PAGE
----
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By Adam Tanner
SARAJEVO (Reuters) - EU and U.S. diplomats brought together Bosnian politicians on Thursday to solve deepening ethnic divisions that block reforms in the country and which if unresolved might impact the wider Balkans.
European Union officials in Brussels and in EU rotating president Sweden are leading the latest diplomatic effort to calm ever-more bitter tensions ahead of 2010 elections.
"Bosnia falling further behind the region is distinctly bad," Swedish Foreign Minister Carl Bildt, who is co-hosting the talks, told reporters. "They need to de-block themselves in order not be left further behind."
Bosnia's Orthodox Serbs, Muslim Bosniaks and Catholic Croats fought in Europe's worst conflict since World War Two from 1992 to 1995, in which 100,000 people died. The country is divided into two rival halves -- the Muslim-Croat federation and the Serb Republic.
Within these halves there are difficulties -- on Sunday a soccer fan was killed and dozens hurt in fighting between Bosniaks and Croats.
If not contained, tensions in Bosnia could slow EU and NATO integration for the entire emerging Balkans and deter foreign investors, badly needed because the worldwide economic recession has had a major impact on the region.
"Things have been getting worse. If this trend does not stop, it will lead to conflict, it is just a question of when," said Sulejman Tihic, head of the largest Muslim political party. "This (the talks) is a big chance that we must not miss."
WARNING ON CAMPAIGN
Bosnia holds national elections in October 2010. Past election years have shown increased appeals to nationalist interests and radical views that could hamper any settlement.
"We have no illusions. Reaching agreement on needed reform will be difficult," Bildt said along with conference co-host U.S. Deputy Secretary of State James Steinberg in an open letter to Bosnians on Thursday.
"The elections are already influencing the actions of political leaders. Whatever the apparent benefit of short-sighted political actions, we hope your leaders will also weigh the terrible long-term costs on inaction."
The two will host a small group of political party leaders including Tihic for dinner on Thursday and talks on Friday.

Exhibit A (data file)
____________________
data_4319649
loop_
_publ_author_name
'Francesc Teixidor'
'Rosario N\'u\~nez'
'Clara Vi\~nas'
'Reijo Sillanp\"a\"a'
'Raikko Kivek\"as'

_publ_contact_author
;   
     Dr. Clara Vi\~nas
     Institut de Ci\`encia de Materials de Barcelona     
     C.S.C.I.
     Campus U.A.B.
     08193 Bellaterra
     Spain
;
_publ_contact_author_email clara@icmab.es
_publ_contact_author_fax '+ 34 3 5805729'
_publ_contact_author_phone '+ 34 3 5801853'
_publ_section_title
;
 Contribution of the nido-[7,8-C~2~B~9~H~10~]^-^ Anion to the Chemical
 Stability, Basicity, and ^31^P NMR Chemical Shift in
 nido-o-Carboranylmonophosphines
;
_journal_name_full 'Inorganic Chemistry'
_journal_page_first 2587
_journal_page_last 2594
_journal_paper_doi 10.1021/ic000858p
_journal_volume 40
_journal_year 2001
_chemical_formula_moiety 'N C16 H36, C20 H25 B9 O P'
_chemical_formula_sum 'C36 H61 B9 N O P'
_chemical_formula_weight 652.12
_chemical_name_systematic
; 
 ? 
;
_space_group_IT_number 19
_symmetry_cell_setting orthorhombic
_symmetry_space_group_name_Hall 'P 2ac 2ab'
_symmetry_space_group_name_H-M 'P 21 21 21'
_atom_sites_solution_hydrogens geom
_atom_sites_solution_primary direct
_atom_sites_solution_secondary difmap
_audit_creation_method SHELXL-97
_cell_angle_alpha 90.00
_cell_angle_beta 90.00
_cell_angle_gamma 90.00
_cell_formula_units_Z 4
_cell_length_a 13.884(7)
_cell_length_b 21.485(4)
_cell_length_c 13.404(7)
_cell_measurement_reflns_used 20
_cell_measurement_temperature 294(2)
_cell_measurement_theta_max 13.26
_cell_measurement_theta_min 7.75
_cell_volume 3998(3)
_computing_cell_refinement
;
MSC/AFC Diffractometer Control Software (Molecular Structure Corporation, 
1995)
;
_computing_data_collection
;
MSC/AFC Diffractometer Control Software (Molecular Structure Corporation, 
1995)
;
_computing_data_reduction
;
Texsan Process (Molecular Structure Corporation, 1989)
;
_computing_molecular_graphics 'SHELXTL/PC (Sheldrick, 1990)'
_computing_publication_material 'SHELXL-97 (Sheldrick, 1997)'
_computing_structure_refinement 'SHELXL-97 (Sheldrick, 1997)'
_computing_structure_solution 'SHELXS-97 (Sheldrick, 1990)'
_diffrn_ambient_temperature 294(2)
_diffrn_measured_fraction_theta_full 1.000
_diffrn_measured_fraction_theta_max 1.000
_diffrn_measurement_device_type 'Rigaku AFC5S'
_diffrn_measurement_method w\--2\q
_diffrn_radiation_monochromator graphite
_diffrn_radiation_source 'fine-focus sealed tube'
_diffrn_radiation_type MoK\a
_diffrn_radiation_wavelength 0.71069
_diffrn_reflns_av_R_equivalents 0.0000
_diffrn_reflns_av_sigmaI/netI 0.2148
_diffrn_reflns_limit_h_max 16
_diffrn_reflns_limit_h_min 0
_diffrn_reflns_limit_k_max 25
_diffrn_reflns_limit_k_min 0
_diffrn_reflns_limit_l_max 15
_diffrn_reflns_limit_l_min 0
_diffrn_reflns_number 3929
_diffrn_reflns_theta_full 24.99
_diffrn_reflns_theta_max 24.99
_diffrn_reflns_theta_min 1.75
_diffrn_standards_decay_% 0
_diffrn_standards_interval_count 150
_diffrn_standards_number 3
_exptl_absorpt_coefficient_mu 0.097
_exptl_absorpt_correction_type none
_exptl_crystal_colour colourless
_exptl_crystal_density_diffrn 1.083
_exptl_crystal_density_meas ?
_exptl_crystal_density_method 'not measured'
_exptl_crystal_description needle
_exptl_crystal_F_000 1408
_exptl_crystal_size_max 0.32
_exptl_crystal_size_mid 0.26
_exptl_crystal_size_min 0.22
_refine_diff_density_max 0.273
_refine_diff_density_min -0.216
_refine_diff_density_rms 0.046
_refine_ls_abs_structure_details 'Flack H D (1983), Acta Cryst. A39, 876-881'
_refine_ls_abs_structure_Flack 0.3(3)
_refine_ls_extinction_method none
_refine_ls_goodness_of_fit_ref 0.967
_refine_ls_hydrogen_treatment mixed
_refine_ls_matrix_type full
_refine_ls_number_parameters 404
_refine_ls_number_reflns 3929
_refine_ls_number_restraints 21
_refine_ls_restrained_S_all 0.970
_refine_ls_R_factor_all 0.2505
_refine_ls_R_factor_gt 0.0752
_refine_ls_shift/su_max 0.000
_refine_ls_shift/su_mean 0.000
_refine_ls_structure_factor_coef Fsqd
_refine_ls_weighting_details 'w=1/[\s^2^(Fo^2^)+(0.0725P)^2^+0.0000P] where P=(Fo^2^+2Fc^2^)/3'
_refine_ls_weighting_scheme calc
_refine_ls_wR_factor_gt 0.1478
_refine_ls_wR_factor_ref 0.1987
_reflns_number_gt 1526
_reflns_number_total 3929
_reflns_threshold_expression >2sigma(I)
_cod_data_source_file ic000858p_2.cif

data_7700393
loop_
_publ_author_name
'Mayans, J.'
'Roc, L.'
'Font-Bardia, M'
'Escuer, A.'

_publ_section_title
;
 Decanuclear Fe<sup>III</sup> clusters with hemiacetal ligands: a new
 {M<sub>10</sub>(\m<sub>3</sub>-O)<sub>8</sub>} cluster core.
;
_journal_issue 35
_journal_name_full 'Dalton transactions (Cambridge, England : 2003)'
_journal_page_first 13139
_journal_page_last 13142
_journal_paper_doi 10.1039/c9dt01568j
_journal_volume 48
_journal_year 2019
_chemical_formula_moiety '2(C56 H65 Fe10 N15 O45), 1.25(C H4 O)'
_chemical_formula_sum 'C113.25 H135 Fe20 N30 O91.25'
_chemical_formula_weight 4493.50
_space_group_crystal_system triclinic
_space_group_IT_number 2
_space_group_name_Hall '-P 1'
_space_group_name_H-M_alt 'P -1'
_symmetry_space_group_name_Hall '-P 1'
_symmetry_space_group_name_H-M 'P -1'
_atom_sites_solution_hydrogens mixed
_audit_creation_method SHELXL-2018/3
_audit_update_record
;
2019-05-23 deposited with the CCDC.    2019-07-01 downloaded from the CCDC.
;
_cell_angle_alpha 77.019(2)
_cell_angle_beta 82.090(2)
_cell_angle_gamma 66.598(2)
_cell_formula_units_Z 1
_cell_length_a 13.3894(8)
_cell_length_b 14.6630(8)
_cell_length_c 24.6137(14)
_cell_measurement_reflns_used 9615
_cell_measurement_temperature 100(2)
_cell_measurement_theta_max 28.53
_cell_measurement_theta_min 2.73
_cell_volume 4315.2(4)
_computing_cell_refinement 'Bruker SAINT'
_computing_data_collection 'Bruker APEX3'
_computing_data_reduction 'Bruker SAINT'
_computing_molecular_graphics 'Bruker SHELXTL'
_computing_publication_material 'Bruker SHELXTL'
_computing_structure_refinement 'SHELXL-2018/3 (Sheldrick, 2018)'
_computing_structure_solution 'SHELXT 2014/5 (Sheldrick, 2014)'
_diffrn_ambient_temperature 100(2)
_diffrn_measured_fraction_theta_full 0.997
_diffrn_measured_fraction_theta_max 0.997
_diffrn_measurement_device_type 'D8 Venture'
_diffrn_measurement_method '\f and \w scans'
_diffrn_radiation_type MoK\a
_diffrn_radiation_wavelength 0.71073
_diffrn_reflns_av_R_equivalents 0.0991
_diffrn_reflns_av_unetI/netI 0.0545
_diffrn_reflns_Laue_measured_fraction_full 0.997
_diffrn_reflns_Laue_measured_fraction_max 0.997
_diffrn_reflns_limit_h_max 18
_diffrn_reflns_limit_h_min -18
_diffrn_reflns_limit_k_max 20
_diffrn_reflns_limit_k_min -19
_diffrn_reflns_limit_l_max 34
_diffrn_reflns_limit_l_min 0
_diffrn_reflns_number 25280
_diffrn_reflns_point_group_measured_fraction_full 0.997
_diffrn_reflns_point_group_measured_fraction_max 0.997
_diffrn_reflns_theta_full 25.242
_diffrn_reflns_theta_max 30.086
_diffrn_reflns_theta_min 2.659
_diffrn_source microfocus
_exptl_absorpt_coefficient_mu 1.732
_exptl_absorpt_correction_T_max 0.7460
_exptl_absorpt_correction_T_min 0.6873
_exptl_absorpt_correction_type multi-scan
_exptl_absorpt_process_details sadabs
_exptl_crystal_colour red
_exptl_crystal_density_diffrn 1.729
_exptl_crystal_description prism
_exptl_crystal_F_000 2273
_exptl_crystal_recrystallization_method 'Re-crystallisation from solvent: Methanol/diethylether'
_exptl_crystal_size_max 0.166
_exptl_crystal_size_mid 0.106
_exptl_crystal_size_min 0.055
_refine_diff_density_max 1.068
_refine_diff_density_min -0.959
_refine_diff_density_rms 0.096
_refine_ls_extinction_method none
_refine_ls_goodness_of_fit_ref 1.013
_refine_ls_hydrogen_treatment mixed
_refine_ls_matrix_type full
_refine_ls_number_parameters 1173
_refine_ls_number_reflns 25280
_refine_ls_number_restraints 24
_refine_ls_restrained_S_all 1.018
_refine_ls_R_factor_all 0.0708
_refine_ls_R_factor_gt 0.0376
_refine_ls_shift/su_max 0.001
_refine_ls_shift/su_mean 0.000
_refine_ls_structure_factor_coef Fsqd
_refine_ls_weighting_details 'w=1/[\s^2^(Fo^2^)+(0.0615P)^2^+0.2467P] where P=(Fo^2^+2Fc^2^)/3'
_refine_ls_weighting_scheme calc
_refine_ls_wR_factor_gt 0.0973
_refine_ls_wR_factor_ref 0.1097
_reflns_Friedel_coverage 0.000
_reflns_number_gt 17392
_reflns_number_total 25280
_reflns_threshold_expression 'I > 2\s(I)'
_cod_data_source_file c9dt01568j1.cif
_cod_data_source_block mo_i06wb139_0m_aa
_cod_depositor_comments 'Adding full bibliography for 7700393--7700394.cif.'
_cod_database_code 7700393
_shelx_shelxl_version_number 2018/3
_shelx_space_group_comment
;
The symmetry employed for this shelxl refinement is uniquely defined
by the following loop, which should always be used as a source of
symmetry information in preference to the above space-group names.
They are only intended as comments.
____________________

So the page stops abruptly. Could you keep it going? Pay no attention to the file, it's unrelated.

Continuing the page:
Dragan Cavic, a Bosnian Serb opposition leader, said he would skip the talks at a military base next to Sarajevo airport because of political pressure and negative perception among the Bosnian Serbs of the internationally run negotiations.
"The way the talks have been envisaged -- at a military camp under authority of the European Union force, outside Bosnia's legal institutions and under international supervision -- can hardly guarantee success," Bosnian Serb Nebojsa Radmanovic, one the country's three presidents, told Reuters. The diplomats, joined by EU Enlargement Commissioner Olli Rehn, will present a proposal to fulfil conditions to close the Office of the High Representative (OHR), through which the international community still has ultimate say in the country.
The proposal would also seek Bosnian constitutional reforms and other compromises in return for a faster pace of visa liberalisation and a quicker path to EU and NATO membership, diplomats say.
Many countries are divided over Bosnia's future and whether, as Sweden and Bosnian Serb leader Milorad Dodik suggest, the OHR should be closed down as soon as possible. The final decision on the issue is expected in November.
Opponents of the OHR closure say it could worsen tensions and reward Dodik's assertive push for more autonomy. Bosniak leaders such as Tihic say Bosnian Serb moves towards independence could spark a new war.
(Additional reporting by Niklas Pollard in Stockholm; Editing by Daria Sito-Sucic and Matthew Jones)